To the Editor:
The premise of your front-page article “‘Soft Skills’ Seen as Key Element for Higher Ed.” (Nov. 14, 2012) is that today’s teenagers lack the life skills and resiliency that their counterparts in earlier generations possessed and therefore must be trained to be resourceful and self-sufficient. This premise is framed by a college counselor whom you quote (in the second paragraph) as follows: “Millennials have had helicopter parents who have protected them,” so they “haven’t had the opportunity to struggle.”
This sweeping assertion reflects a point of view that has already calcified into the conventional wisdom even though it’s based mostly on anecdote and, insofar as struggle is assumed to be beneficial, ideology. Fortunately, the broader argument of your article contains one key proposition that can easily be tested: “Many teenagers lack [crucial life skills], and that’s hurting college-completion rates.”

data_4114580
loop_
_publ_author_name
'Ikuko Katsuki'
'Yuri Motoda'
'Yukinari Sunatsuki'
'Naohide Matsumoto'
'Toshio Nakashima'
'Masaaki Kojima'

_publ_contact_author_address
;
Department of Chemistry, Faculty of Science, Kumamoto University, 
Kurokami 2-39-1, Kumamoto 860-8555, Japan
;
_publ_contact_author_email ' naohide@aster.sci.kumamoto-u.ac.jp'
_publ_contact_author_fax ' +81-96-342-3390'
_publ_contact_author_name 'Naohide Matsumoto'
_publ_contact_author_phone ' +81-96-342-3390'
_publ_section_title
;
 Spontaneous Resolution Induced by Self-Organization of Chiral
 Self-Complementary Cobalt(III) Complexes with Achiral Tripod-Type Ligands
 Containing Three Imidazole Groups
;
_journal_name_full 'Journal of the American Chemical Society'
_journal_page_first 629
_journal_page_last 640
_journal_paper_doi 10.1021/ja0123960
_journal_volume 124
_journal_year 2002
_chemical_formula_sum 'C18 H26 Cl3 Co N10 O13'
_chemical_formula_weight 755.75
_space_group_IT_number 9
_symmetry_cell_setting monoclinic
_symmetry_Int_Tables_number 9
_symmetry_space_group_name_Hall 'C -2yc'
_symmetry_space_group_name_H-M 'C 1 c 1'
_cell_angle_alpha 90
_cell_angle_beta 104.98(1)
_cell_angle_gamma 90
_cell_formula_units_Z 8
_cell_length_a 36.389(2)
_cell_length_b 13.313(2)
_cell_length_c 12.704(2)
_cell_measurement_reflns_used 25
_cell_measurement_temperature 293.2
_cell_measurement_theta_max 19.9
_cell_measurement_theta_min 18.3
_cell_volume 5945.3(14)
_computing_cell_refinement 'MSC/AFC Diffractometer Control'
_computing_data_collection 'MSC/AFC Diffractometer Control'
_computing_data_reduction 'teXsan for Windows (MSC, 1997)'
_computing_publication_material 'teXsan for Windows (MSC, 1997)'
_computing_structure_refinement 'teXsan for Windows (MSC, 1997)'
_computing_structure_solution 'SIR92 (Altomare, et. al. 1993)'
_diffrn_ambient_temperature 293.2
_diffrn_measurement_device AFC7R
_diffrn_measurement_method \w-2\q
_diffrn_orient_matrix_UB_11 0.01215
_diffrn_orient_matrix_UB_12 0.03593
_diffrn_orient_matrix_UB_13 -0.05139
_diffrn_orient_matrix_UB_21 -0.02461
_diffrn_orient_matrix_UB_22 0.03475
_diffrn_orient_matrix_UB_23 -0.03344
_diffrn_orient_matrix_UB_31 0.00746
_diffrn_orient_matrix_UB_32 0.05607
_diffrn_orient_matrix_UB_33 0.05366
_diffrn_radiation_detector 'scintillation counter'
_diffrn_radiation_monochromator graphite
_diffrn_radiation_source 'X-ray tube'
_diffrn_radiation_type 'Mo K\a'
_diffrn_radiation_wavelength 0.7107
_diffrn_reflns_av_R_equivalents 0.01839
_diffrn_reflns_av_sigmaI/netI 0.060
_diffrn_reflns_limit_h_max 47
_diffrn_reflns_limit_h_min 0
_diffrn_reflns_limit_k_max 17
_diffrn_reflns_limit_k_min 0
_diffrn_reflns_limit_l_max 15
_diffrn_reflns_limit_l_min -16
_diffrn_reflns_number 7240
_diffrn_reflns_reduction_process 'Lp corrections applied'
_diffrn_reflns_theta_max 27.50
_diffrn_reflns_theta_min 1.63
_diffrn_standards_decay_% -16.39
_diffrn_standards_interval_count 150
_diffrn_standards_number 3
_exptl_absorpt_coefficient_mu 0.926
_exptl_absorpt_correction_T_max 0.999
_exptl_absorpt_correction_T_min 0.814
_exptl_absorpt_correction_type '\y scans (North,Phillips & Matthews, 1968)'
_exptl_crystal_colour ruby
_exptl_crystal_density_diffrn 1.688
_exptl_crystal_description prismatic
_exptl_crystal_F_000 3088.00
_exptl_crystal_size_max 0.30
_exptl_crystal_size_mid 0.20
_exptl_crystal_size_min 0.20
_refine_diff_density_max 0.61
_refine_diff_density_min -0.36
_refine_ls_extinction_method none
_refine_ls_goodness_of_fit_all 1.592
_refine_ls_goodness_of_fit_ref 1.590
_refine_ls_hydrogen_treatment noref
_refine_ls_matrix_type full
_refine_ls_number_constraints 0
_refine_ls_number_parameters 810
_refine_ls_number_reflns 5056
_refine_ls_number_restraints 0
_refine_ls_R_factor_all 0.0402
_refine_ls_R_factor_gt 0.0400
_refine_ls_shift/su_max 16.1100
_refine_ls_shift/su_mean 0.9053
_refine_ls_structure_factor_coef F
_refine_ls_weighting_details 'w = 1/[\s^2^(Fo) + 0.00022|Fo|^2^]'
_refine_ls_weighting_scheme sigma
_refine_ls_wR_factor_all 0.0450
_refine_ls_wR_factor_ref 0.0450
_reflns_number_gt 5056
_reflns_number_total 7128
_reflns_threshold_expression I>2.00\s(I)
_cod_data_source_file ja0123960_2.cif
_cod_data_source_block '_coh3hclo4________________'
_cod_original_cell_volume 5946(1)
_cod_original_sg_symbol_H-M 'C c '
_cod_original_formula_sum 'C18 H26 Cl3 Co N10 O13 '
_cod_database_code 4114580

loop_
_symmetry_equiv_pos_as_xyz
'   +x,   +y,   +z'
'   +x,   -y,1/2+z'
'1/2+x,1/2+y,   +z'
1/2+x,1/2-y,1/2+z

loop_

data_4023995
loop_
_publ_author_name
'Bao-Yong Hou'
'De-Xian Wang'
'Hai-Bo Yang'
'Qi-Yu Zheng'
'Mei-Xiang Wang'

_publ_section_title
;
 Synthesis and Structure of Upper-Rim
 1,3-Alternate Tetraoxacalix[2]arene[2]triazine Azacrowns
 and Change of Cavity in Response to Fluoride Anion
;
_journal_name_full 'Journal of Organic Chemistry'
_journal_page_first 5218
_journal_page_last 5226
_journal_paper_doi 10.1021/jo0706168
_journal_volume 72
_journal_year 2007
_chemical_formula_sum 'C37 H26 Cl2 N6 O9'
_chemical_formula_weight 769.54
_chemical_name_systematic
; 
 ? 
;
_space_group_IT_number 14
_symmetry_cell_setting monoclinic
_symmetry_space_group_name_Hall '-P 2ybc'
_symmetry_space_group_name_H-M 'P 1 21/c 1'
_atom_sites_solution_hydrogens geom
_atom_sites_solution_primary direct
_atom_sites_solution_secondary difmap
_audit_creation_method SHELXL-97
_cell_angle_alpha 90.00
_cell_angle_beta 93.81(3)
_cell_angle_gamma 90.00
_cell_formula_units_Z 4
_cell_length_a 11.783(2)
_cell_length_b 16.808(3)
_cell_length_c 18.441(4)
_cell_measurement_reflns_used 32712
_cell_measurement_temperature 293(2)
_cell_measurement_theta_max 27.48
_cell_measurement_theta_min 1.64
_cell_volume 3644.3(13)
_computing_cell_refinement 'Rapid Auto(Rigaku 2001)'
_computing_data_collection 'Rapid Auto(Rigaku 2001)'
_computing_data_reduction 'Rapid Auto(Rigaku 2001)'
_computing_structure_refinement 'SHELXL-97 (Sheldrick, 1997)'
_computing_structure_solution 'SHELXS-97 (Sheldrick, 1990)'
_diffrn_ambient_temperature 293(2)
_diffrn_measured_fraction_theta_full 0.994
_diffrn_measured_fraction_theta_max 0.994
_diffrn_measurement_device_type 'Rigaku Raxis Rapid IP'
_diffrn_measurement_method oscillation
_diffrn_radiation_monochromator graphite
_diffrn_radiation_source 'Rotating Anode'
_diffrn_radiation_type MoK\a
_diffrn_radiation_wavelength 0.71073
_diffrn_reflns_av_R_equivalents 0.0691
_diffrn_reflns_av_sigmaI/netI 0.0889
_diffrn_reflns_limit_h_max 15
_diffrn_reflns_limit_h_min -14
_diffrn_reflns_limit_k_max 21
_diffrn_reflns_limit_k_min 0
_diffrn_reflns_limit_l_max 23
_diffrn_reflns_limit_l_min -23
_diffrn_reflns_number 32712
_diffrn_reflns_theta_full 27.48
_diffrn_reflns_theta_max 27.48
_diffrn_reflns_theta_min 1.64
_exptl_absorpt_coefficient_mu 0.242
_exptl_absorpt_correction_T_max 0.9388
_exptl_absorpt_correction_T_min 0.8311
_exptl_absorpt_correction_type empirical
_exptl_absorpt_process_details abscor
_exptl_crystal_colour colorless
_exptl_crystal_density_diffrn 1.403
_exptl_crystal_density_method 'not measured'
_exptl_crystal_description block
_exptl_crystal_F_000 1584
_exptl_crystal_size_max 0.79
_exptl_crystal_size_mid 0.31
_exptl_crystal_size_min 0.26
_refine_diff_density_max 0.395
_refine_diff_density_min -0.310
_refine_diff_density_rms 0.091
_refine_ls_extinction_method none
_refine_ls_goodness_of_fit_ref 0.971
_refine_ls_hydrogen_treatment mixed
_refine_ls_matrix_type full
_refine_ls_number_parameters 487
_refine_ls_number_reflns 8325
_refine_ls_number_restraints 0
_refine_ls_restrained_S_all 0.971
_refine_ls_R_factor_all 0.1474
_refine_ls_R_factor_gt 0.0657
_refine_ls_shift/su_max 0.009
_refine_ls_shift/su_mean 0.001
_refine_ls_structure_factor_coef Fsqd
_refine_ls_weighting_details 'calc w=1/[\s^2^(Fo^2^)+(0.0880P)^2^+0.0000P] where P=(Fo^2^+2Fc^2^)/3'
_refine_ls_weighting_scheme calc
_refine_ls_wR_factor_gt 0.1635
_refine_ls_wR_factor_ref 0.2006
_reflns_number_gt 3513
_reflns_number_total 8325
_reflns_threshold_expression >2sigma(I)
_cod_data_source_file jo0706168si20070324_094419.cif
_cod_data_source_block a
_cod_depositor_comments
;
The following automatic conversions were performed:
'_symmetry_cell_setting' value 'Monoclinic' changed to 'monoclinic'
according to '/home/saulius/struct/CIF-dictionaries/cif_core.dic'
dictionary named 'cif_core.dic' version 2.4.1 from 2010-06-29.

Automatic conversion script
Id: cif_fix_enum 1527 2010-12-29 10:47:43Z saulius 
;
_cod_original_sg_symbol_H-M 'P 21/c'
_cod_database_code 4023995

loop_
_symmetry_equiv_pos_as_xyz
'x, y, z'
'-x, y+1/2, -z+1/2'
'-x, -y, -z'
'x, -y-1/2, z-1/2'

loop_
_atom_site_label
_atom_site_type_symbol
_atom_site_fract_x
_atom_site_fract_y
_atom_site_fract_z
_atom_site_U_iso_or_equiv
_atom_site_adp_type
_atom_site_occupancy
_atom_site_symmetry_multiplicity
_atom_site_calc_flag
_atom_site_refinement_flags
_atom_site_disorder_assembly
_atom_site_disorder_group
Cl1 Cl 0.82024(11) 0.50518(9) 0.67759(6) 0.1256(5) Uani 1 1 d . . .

Hmm. How might we substantiate the claim that fewer students these days are finishing college? Well, we might turn from Page 1 of this issue to Page 5, which features a short article with the headline: “K-12 and College Completion Rates Set Record.” Here we read that 33 percent of the population now graduates from college, as compared with 12 percent in the 1970s, with “record levels of college completion among all groups: men and women; blacks, whites, and Hispanics; and foreign- and native-born Americans.”
Perhaps the problem isn’t too little competence on the part of students, but too much condescension and overgeneralization on the part of some adults.
A version of this article appeared in the December 12, 2012 edition of Education Week as College Completion vs. Critics’ ‘Condescension’